The practice of better decision-making
Self-improvement is critical for Butchershop — enhancing ourselves, our work, our understanding of the world. To that end, we’ve launched a discussion series, not unlike TED Talks, in which experts in their field join us at the office to shed light on various topics. We call it Creative Confidence.
Most recently, we brought bestselling author Michael Veltri in to discuss an often-overlooked but monumentally important topic: decision making. Michael says we make about 35,000 decisions a day, or about two dozen decisions per minute, and we make most of them without proper consideration.
An entrepreneur, decorated Marine veteran, cancer survivor, and business-transformation expert, Michael is also a master-instructor in the Japanese martial art of aikido and a black belt in jiu jitsu. Suffice it to say, he knows a thing or two about making tough decisions.
In addition to guiding us through breathing and movement exercises, the keikogi-clad renaissance man took us step by step through a healthy decision-making process. Here’s what we learned.
Distractions are a decision-makers’s kryptonite
Numerous studies prove it: We’re not as good at multitasking as we think. If you have an important decision to make, start by ditching your phone. Step away from your monitor. Take out your earbuds. Then count to five. Twice. Once to refresh and refocus, and once more to realign your well-being.
Data + instincts = strong decisions
Strong decisions come from weighing several sources of data—not just one. Draw a Venn diagram, labeling the left side “head” and the right side “heart.” On the left side, list all of the scientific data that will help inform your decision. On the right side, list the emotional data. In the middle lies what Michael calls your “decision balance”: data that draws equally from your head and your heart. Use this list to brainstorm three to five solutions to your problem.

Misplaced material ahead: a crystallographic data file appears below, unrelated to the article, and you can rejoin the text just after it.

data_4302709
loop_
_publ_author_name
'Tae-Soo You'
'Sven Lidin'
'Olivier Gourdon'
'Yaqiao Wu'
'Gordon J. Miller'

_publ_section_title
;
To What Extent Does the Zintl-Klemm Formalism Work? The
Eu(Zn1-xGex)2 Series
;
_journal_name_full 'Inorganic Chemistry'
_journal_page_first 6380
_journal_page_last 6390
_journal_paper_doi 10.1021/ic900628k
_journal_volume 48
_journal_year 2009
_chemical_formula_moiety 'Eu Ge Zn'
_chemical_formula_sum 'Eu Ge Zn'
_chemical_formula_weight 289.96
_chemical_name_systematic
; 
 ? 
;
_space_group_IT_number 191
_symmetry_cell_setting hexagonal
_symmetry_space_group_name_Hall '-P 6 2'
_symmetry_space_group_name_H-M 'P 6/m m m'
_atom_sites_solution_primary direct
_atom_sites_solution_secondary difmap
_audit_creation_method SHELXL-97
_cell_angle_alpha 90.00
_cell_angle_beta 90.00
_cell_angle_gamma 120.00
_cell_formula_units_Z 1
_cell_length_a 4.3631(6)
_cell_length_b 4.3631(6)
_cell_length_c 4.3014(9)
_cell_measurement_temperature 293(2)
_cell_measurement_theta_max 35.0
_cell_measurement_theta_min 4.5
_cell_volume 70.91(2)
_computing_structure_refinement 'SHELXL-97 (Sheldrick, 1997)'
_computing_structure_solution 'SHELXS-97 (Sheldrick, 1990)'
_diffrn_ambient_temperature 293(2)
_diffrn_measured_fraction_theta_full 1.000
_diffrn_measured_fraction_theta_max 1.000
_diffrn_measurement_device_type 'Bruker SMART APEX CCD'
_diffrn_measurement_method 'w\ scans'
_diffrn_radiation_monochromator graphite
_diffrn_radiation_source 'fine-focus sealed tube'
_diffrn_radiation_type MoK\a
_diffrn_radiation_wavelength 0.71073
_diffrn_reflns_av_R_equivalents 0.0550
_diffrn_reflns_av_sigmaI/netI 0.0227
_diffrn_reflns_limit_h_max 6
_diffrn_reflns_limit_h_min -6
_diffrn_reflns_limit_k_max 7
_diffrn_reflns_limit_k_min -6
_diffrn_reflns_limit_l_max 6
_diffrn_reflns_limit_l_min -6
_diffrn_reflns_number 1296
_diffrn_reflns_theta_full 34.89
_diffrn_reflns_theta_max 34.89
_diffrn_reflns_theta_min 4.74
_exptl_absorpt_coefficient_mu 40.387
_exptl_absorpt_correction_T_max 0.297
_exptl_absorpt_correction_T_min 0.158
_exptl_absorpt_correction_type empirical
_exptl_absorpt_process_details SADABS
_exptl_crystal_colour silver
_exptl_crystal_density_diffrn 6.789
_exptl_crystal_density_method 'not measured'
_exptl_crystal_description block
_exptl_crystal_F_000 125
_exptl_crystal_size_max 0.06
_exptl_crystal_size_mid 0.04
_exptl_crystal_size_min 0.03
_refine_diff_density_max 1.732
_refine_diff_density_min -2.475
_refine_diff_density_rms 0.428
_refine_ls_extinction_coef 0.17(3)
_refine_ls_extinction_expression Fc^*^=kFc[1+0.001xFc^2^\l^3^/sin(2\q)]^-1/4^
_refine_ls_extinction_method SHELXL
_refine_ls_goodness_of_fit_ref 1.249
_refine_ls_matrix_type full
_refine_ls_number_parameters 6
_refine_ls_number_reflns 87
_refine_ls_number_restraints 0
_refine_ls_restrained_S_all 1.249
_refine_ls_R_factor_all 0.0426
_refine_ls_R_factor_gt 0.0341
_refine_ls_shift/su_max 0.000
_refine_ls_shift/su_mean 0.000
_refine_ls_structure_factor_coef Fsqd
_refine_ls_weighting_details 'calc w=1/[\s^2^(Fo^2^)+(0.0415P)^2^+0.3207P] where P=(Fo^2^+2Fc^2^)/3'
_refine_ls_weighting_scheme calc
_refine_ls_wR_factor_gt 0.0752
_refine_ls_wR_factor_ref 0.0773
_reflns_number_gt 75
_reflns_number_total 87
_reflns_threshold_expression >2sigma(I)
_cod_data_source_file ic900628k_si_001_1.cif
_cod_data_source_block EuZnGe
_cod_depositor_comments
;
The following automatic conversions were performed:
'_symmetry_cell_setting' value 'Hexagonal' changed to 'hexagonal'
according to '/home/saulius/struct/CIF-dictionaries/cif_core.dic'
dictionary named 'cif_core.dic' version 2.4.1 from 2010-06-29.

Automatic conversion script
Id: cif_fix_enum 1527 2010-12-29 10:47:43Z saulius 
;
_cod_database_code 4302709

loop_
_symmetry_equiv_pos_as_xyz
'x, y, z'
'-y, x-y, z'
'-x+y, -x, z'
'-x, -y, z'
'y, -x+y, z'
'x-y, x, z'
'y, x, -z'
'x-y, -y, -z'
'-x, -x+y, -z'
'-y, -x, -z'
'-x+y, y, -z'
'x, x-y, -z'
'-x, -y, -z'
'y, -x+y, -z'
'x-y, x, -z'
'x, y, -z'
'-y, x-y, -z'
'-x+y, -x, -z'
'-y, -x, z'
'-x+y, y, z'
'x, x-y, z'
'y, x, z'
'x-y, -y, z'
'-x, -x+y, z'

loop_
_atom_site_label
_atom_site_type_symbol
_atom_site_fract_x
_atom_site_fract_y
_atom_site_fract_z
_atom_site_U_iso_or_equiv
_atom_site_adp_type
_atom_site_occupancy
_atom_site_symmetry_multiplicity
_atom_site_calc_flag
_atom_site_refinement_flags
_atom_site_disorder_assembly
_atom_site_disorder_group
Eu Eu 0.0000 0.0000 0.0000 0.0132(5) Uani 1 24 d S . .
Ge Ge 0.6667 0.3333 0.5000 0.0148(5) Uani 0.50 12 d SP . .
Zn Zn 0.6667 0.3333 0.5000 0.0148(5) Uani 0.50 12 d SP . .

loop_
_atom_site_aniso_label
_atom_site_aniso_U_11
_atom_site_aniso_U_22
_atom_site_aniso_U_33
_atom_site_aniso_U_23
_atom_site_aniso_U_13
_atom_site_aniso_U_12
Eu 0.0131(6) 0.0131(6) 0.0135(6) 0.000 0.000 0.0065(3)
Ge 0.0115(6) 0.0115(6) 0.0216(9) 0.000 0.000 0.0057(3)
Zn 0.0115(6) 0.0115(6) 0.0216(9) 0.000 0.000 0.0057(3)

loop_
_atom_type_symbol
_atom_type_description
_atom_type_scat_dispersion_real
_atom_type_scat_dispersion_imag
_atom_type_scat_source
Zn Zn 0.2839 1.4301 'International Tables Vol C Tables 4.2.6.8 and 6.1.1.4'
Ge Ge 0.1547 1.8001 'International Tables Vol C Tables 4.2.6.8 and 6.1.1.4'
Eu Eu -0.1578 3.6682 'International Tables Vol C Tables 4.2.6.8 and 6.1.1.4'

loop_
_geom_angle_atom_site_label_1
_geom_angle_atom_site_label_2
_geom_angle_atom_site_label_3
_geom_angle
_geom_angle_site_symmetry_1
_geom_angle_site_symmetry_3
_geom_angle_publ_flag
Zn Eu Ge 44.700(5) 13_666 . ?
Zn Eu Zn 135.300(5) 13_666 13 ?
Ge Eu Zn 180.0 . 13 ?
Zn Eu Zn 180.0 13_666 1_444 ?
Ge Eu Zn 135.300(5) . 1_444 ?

Deliberate but don’t dwell
It appears in Aesop’s fables, Shakespeare’s Hamlet, and countless other stories since then. Call it analysis paralysis: Lingering on a decision is just as detrimental to the outcome as rushing a decision. To give your decision adequate thought without dwelling on it, choose three solutions from your “decision balance” and analyze each one for 15 minutes.
Look at every decision with fresh eyes
You may have drunk sour milk once, but that doesn’t mean milk everywhere, forevermore, will be sour. Don’t let past experiences taint future decisions. Instead, analyze the present. Look at possible solutions and ask yourself, “What would have to be true right now for this option to be the best choice?”
Resist the wrong influencers
Fear, ego, guilt, obligation, sense of duty—these are toxic influences on decision making. Many of these, after all, are heavily emotional. To counter their impact, create a list of the five people who influence you most. Friends, family—even people you’ve never met but look up to. Then ask yourself, “What would so-and-so do in this situation?”
Now, Michael says, you’re well equipped to face an important problem and make the right decision. You’re free of distractions, weighing equally your instincts and the data. You’re thoughtful but not over-thinking, focused on the present rather than the past. And you’ve checked negative influences at the door.
So? What’s for dinner?
To learn more about Michael Veltri and his interactive, educational keynote speeches, visit michaelveltri.com.